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Form Factor Follows Function

This week, you can't turn around anywhere in the server market without hearing about blade servers. There's at least one good reason for that: The industry is gathered at the Server Blade Summit this week out in California, so naturally there's a fair amount of news stemming from that, as there always is from industry conferences and trade shows.

But there's another reason that blades continue to be in the forefront of server coverage: They're increasingly popular, and with good reason. Their space savings, scalability, cost factor and efficiency make them a choice worth checking out from the low end of the midrange enterprise all the way up to large corporate installations, where server admins have found that running large server rooms gets quite a bit easier with blades that can be hot-swapped in and out of the installation, not to mention easily managed. (That is, as long as you can also manage the heat buildup that comes from packing so many more servers into smaller spaces.) Management tools are the key to making the blade environment work, and -- as with so many other decisions that admins have to make in this industry -- standards-based tools that can handle heterogeneous, non-proprietary server environments are moving to the forefront. In a way, it's good to see a still-nascent tech area start to get itself past the proprietary-technology stage so fast; I've seen the closed technology-to-open standards scenario play itself out so often in IT that it's refreshing to watch companies act as if they've actually figured it out this time.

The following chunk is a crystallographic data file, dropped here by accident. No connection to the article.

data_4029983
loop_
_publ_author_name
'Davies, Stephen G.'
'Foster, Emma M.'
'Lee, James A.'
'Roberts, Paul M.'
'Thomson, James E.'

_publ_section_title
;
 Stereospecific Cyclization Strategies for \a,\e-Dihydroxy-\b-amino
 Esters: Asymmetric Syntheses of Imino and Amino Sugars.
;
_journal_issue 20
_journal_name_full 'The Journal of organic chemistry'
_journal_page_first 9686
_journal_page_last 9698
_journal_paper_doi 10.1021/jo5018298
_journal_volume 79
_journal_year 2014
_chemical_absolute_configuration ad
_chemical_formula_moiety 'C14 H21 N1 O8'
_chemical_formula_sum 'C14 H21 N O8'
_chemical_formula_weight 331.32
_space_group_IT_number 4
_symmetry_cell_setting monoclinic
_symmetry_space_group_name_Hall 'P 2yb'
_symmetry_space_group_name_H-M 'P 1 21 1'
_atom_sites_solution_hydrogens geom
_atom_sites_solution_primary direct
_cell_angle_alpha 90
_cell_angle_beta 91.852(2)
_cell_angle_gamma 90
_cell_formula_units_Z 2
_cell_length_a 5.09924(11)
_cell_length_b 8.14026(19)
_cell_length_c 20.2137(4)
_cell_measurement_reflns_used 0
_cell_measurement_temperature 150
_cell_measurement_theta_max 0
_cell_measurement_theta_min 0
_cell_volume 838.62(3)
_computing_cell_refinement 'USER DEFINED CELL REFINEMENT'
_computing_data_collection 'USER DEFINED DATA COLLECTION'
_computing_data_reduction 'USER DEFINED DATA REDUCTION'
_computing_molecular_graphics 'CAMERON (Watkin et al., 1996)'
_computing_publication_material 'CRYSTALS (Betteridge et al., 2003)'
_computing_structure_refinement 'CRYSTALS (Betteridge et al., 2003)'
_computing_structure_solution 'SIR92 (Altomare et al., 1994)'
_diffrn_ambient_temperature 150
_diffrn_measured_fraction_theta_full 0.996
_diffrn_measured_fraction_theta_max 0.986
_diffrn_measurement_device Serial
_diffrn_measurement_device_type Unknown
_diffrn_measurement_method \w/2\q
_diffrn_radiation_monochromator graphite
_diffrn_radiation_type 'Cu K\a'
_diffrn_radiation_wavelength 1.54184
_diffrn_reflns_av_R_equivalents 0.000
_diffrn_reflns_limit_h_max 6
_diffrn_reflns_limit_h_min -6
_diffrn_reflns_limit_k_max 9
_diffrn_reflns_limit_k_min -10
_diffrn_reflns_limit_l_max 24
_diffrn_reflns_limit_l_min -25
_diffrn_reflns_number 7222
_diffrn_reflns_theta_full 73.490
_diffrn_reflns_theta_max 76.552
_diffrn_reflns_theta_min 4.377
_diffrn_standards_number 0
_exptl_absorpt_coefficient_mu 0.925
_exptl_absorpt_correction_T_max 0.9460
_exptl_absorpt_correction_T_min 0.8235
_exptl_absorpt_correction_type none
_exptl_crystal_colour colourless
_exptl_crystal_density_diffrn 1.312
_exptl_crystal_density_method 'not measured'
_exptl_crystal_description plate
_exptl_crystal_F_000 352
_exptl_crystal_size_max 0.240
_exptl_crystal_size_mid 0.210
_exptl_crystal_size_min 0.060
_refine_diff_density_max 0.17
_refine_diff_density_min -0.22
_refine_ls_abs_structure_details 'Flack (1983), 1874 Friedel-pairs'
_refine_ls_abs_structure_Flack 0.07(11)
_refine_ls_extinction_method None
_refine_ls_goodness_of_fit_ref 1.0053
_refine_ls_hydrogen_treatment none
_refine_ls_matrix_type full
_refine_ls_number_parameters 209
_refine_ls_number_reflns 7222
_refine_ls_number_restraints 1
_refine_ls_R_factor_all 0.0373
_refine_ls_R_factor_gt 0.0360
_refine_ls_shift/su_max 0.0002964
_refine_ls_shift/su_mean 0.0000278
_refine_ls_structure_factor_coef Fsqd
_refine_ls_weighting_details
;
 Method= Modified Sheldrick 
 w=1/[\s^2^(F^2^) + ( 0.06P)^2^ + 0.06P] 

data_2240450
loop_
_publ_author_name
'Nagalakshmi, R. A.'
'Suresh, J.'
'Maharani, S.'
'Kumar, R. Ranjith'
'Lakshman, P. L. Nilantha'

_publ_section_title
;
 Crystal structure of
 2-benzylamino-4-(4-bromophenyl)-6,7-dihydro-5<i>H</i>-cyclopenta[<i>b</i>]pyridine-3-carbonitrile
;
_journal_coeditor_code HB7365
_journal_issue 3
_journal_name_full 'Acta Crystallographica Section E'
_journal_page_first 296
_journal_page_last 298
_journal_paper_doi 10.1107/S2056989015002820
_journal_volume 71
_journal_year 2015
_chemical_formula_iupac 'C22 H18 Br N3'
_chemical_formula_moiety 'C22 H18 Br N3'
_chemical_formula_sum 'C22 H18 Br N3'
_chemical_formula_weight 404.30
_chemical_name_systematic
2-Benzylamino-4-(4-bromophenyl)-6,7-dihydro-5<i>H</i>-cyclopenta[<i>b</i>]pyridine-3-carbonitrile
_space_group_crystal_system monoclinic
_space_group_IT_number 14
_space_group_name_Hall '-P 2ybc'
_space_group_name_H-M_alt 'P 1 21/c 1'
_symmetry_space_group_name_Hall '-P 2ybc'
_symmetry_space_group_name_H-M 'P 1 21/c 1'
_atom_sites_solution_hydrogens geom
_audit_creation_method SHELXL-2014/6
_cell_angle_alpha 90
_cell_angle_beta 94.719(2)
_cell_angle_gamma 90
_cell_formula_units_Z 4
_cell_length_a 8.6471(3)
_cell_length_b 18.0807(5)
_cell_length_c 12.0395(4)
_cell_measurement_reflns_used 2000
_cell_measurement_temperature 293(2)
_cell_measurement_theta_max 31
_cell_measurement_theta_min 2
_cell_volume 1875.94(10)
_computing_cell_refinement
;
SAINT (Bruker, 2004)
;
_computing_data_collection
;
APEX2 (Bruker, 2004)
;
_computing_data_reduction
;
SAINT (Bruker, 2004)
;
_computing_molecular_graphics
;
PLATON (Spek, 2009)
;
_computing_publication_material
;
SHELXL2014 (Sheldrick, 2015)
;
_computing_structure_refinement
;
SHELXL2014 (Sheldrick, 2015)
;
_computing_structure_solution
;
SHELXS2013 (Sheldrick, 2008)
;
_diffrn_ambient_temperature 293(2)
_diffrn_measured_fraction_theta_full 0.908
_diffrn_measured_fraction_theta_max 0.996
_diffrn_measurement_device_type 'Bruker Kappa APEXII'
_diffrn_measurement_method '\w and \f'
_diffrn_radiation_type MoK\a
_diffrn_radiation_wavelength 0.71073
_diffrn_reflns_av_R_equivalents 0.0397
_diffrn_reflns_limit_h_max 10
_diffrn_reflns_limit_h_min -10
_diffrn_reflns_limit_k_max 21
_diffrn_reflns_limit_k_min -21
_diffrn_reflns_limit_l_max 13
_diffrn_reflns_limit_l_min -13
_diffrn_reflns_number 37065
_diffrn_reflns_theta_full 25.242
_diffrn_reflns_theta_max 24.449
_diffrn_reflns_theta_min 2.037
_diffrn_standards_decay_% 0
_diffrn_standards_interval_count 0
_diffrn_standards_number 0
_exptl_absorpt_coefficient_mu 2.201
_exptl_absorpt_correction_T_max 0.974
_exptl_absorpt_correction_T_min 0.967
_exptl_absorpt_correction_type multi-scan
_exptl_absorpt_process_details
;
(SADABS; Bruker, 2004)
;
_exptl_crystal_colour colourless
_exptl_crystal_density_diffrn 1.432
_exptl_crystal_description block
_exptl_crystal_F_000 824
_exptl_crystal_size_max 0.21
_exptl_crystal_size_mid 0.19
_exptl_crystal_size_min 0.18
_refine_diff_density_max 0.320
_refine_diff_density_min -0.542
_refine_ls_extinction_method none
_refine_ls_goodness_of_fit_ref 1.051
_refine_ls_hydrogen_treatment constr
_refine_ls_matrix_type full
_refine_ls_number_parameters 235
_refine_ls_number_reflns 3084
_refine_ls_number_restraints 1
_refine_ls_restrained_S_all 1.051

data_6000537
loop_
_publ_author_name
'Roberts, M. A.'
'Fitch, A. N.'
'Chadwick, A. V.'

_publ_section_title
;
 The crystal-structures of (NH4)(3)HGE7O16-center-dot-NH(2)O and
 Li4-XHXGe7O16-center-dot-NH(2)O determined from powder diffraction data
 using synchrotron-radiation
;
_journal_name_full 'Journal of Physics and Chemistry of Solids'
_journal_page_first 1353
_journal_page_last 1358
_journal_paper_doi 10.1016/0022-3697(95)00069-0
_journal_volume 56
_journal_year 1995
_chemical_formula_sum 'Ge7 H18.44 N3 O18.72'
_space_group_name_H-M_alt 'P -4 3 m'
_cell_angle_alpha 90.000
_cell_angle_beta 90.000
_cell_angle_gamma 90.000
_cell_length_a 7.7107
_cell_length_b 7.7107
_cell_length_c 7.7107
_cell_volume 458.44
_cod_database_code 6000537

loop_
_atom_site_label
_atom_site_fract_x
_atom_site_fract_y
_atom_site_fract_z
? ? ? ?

So, are blades for you? Maybe, and maybe not. The technology, promising as it is, still has a ways to go before it's an automatic answer to your server environment needs. InformationWeek's Darrell Dunn lays out the evolution of the blade sector very nicely, and it'd be a great idea to give this a close read if you're evaluating blades for your business, or even just thinking about them. One thing is clear already, though: Blades have graduated from last year's hype buzzword to a real alternative for a wide range of IT-reliant businesses.